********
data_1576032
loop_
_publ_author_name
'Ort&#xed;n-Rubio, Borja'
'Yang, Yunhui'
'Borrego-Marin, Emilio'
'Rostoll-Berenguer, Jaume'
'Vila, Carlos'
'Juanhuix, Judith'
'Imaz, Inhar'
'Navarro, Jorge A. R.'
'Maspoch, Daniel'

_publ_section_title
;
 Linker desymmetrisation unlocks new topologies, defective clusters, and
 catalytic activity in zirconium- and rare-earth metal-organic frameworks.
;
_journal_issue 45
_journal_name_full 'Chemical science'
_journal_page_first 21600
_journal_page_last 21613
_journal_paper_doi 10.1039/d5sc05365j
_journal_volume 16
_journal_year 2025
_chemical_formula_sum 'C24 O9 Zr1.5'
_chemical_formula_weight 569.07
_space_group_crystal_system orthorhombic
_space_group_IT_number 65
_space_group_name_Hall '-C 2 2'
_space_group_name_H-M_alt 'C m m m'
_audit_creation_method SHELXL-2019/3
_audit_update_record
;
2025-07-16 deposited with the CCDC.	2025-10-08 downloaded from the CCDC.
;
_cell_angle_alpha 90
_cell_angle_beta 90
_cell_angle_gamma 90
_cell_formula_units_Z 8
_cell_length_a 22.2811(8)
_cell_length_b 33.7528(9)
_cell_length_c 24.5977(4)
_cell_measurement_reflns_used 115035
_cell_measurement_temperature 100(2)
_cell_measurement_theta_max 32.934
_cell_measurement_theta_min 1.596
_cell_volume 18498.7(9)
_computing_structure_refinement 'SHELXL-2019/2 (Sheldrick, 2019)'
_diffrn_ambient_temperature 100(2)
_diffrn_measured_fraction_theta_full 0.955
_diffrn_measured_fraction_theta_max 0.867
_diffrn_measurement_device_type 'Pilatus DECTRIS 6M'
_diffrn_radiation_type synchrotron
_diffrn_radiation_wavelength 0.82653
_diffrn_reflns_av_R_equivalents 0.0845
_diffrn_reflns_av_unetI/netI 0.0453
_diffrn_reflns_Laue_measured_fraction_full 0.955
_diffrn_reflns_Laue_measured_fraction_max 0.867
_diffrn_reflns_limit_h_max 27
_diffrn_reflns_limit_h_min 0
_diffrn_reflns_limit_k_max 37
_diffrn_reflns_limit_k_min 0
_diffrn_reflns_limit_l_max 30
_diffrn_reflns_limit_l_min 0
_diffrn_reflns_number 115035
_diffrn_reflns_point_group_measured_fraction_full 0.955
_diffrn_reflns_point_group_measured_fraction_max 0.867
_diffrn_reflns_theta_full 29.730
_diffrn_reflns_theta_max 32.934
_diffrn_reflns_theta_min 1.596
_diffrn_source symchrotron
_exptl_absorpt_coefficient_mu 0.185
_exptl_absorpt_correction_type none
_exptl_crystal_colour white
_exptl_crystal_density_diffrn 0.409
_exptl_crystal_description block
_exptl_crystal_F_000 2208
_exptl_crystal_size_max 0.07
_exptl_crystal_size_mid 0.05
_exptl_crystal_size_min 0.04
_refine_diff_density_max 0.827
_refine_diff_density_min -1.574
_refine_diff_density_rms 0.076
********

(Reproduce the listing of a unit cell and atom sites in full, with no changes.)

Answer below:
data_1576032
loop_
_publ_author_name
'Ort&#xed;n-Rubio, Borja'
'Yang, Yunhui'
'Borrego-Marin, Emilio'
'Rostoll-Berenguer, Jaume'
'Vila, Carlos'
'Juanhuix, Judith'
'Imaz, Inhar'
'Navarro, Jorge A. R.'
'Maspoch, Daniel'

_publ_section_title
;
 Linker desymmetrisation unlocks new topologies, defective clusters, and
 catalytic activity in zirconium- and rare-earth metal-organic frameworks.
;
_journal_issue 45
_journal_name_full 'Chemical science'
_journal_page_first 21600
_journal_page_last 21613
_journal_paper_doi 10.1039/d5sc05365j
_journal_volume 16
_journal_year 2025
_chemical_formula_sum 'C24 O9 Zr1.5'
_chemical_formula_weight 569.07
_space_group_crystal_system orthorhombic
_space_group_IT_number 65
_space_group_name_Hall '-C 2 2'
_space_group_name_H-M_alt 'C m m m'
_audit_creation_method SHELXL-2019/3
_audit_update_record
;
2025-07-16 deposited with the CCDC.	2025-10-08 downloaded from the CCDC.
;
_cell_angle_alpha 90
_cell_angle_beta 90
_cell_angle_gamma 90
_cell_formula_units_Z 8
_cell_length_a 22.2811(8)
_cell_length_b 33.7528(9)
_cell_length_c 24.5977(4)
_cell_measurement_reflns_used 115035
_cell_measurement_temperature 100(2)
_cell_measurement_theta_max 32.934
_cell_measurement_theta_min 1.596
_cell_volume 18498.7(9)
_computing_structure_refinement 'SHELXL-2019/2 (Sheldrick, 2019)'
_diffrn_ambient_temperature 100(2)
_diffrn_measured_fraction_theta_full 0.955
_diffrn_measured_fraction_theta_max 0.867
_diffrn_measurement_device_type 'Pilatus DECTRIS 6M'
_diffrn_radiation_type synchrotron
_diffrn_radiation_wavelength 0.82653
_diffrn_reflns_av_R_equivalents 0.0845
_diffrn_reflns_av_unetI/netI 0.0453
_diffrn_reflns_Laue_measured_fraction_full 0.955
_diffrn_reflns_Laue_measured_fraction_max 0.867
_diffrn_reflns_limit_h_max 27
_diffrn_reflns_limit_h_min 0
_diffrn_reflns_limit_k_max 37
_diffrn_reflns_limit_k_min 0
_diffrn_reflns_limit_l_max 30
_diffrn_reflns_limit_l_min 0
_diffrn_reflns_number 115035
_diffrn_reflns_point_group_measured_fraction_full 0.955
_diffrn_reflns_point_group_measured_fraction_max 0.867
_diffrn_reflns_theta_full 29.730
_diffrn_reflns_theta_max 32.934
_diffrn_reflns_theta_min 1.596
_diffrn_source symchrotron
_exptl_absorpt_coefficient_mu 0.185
_exptl_absorpt_correction_type none
_exptl_crystal_colour white
_exptl_crystal_density_diffrn 0.409
_exptl_crystal_description block
_exptl_crystal_F_000 2208
_exptl_crystal_size_max 0.07
_exptl_crystal_size_mid 0.05
_exptl_crystal_size_min 0.04
_refine_diff_density_max 0.827
_refine_diff_density_min -1.574
_refine_diff_density_rms 0.076